Chelsea Curry

by Chelsea Curry

Experiential Design Lead

What is Environmental Graphic Design?

  • FEBRUARY 24, 2017
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When people ask what I do, 99% of the time it is a tricky conversation. It’s not tricky because I don’t know how to talk about Environmental Graphic Design (EGD), because trust me, I could go on and on. It is tricky because the majority of the time, I am providing people with their first introduction to a field they never knew existed. Talk about pressure!

Since realizing that, however, I have come to love introducing people to EGD, as it is a type of design I have become so enthusiastic and organically passionate about. I want to shout it from our talented architects’ rooftops or down the well-balanced corridors curated by our interiors team—environmental graphic design is an incredible visual means of bringing a space to life! It can be digital, tactile, and involve any combination of your senses. In its most general definition, EGD connects people to a place; although it’s official definition is a bit more defined and worth taking an extra 5 seconds to read.

“Environmental Graphic Design embraces many design disciplines including graphic, architectural, interior, landscape, and industrial design, all concerned with the visual aspects of wayfinding, communicating identity and information, and shaping the idea of creating experiences that connect people to place.”   

- Society of Environmental Graphic Design

Just re-reading that definition invigorates me. Environmental Graphic Design brings together so many related design-y fields and has limitless potential for adding the wow factor to a space, be it interior, exterior or even connecting the two. I like to think of it as the sprinkles on a cupcake.  Sure, the cake (architecture) is awesome on its own but then you add the icing (interior design) and it is infinitely better. Finally, you add the pretty, colorful EGD sprinkles on top and the whole thing both looks and tastes amazing. A complete package. Or more literally speaking, you can actually add sprinkles.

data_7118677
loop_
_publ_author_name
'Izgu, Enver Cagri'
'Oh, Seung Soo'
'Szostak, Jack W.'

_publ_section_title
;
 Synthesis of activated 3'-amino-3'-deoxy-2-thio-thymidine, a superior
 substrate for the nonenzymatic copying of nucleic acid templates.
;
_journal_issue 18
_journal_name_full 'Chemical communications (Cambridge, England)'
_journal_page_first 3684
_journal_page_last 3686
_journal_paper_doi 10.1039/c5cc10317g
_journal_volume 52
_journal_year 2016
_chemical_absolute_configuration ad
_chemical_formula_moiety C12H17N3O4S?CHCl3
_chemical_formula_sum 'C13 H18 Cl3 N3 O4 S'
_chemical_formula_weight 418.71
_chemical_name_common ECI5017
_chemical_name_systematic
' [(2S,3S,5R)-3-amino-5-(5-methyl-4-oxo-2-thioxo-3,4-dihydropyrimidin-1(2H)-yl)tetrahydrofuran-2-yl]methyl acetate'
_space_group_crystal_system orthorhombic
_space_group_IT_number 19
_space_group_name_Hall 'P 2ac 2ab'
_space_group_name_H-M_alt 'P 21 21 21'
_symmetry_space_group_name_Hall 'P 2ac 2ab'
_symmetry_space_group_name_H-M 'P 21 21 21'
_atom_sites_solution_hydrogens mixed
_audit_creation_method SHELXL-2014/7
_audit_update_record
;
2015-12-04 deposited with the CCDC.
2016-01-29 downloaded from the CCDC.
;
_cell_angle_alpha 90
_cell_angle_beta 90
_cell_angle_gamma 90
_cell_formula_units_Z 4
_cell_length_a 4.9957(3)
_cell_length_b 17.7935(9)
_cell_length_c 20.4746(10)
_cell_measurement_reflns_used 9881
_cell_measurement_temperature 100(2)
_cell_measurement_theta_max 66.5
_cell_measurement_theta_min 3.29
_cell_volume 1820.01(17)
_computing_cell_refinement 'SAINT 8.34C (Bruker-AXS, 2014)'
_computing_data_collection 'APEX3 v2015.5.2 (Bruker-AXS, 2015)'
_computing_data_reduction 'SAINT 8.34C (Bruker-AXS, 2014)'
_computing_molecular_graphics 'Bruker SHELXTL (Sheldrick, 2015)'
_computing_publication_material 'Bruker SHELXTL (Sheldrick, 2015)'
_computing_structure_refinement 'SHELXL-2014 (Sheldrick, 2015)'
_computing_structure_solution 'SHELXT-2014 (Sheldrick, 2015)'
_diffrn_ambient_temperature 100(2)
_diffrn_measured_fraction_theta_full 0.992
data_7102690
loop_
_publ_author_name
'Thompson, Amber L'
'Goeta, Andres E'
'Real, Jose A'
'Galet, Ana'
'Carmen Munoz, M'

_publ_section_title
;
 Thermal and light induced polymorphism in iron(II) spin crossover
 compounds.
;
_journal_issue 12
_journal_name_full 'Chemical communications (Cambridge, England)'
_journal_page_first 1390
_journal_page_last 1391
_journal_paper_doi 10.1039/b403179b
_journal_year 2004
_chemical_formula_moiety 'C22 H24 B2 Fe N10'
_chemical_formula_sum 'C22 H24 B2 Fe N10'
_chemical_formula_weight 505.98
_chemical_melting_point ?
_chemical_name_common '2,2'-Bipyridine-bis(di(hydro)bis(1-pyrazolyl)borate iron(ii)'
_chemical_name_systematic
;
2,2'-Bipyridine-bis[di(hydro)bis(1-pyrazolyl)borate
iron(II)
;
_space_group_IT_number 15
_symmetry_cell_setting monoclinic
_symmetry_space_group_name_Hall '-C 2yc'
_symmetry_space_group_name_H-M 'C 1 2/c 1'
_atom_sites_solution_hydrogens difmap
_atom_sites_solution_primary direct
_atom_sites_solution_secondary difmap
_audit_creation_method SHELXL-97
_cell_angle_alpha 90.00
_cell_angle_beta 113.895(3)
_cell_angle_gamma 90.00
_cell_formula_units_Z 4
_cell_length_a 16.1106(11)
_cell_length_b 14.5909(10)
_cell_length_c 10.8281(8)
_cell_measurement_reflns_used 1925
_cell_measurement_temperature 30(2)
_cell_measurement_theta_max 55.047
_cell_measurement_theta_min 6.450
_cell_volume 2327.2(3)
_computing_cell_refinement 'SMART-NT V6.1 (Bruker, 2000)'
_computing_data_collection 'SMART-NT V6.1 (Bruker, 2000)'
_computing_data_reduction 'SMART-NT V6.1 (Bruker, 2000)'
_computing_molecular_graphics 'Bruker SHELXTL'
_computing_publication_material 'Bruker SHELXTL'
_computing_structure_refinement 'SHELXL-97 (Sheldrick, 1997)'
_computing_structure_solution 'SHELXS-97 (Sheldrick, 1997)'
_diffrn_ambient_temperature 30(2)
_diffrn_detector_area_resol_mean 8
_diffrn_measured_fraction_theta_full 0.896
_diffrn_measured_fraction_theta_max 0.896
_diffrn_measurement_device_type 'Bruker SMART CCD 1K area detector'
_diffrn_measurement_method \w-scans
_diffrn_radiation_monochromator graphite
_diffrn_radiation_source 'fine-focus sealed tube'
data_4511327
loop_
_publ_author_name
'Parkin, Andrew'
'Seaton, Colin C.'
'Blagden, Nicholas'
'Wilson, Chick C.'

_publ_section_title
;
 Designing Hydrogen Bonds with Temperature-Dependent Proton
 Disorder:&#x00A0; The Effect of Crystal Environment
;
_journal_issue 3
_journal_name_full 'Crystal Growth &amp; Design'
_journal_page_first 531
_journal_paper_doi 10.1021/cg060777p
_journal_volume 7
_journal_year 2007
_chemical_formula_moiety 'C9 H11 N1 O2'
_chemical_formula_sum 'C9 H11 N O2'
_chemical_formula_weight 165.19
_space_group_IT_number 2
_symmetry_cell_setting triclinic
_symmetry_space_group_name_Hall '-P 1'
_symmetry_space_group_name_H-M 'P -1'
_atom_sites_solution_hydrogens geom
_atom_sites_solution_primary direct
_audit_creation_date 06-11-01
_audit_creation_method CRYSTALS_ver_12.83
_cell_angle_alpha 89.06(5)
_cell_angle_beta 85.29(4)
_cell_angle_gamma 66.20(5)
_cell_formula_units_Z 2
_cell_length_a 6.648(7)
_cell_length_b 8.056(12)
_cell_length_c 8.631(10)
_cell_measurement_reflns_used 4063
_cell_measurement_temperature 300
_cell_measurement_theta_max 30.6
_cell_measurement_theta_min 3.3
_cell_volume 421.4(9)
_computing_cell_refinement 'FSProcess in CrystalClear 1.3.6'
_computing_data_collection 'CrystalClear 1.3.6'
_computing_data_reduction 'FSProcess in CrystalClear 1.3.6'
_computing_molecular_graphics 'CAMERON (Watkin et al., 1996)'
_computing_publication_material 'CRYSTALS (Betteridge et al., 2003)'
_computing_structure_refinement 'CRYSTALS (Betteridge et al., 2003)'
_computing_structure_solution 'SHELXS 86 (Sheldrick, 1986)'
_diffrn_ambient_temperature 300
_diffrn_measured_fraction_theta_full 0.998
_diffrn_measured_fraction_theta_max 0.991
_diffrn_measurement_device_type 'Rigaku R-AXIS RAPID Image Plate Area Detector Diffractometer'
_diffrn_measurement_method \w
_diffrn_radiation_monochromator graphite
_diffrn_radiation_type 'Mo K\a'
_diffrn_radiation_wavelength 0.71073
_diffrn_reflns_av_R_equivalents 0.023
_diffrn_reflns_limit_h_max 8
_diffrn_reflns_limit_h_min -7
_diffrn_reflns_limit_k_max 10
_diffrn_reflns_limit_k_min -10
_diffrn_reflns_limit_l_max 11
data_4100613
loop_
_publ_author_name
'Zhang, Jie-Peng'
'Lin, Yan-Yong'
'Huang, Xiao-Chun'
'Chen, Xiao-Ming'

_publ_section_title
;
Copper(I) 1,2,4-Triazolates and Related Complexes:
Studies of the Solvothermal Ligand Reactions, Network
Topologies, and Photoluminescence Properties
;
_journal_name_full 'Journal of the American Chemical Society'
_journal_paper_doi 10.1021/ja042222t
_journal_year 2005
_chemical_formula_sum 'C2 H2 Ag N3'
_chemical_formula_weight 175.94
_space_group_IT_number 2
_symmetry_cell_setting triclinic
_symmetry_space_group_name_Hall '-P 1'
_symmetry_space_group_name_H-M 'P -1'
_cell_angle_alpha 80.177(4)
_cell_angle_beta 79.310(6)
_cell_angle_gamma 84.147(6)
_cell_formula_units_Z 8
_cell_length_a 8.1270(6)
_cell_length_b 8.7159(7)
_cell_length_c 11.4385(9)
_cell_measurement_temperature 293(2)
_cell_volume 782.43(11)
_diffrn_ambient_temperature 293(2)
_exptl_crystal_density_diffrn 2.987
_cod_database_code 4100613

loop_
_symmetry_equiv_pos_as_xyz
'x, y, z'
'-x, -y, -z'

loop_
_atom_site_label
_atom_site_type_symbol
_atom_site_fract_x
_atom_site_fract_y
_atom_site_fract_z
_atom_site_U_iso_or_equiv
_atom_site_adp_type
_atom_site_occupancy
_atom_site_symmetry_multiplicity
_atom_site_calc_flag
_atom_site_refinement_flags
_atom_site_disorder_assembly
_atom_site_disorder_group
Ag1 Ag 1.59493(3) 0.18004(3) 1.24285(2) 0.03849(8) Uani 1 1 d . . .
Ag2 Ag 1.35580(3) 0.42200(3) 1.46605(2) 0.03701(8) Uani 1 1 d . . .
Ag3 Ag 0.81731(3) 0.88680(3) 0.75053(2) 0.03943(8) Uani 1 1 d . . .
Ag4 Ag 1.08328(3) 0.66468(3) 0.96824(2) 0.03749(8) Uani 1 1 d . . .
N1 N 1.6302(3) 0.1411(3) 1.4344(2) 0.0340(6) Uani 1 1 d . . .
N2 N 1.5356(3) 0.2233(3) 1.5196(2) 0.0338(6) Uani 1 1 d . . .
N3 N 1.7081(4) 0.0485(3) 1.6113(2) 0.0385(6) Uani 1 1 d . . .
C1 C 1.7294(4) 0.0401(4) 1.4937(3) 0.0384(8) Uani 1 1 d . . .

Speaking more personally, working at an architectural firm has further defined M+A’s specific lane in EGD.  In our Architectural/Engineering/Construction (AEC) Industry, this type of design is often more about the branding of a space—giving it purpose, silently embodying a brand or communicating an impression of a company or organization. It also translates to every market we work in. Every market:

  • Healthcare clients wants spaces to comfort and heal
  • Educational clients want to inspire and lead
  • Commercial clients want to recruit and retain
  • Retail clients want to be eye catching and embody their brand
  • Industrial clients want authenticity and heritage
  • Residential clients want vibrancy and a timeless aesthetic

All of these varying goals are possible through defining an intentional EGD strategy coupled with detailed execution of each graphic element. Every piece should cohesively work together to convey a feeling, message or impression.

I’ll save our creative process for creating branded environments for another blog, but for now, I want to challenge you; be it your first time hearing about Environmental Graphic Design, or not. Take an extra minute and look at the spaces you occupy or meander through for a week. Take note of any graphics and/or signage...

How are your emotions affected? Happier? Inspired? Calmer?

Do you prefer some certain spaces to others? Why is that?

How does the space communicate about the entity to which it belongs?  

Does the signage and wayfinding make it easy to find your way or complicate it?

Are there graphics that give recognition, tell you something you didn’t know or are just pleasant to look at?


Okay GO. Happy observing.


Crawford Hoying Columbus HQ

Office Snapshots​, Varonis Offices - Morrisville (below)

M+A Before's and Afters

Chelsea Curry

by Chelsea Curry

Experiential Design Lead

Chelsea has a passion for thoughtful, clear, and inspired messaging through design. Creating experiences that leave an impression and going the extra mile to make an impact, Chelsea couples her experiential designs with a thought process formed from her experience in marketing and business development.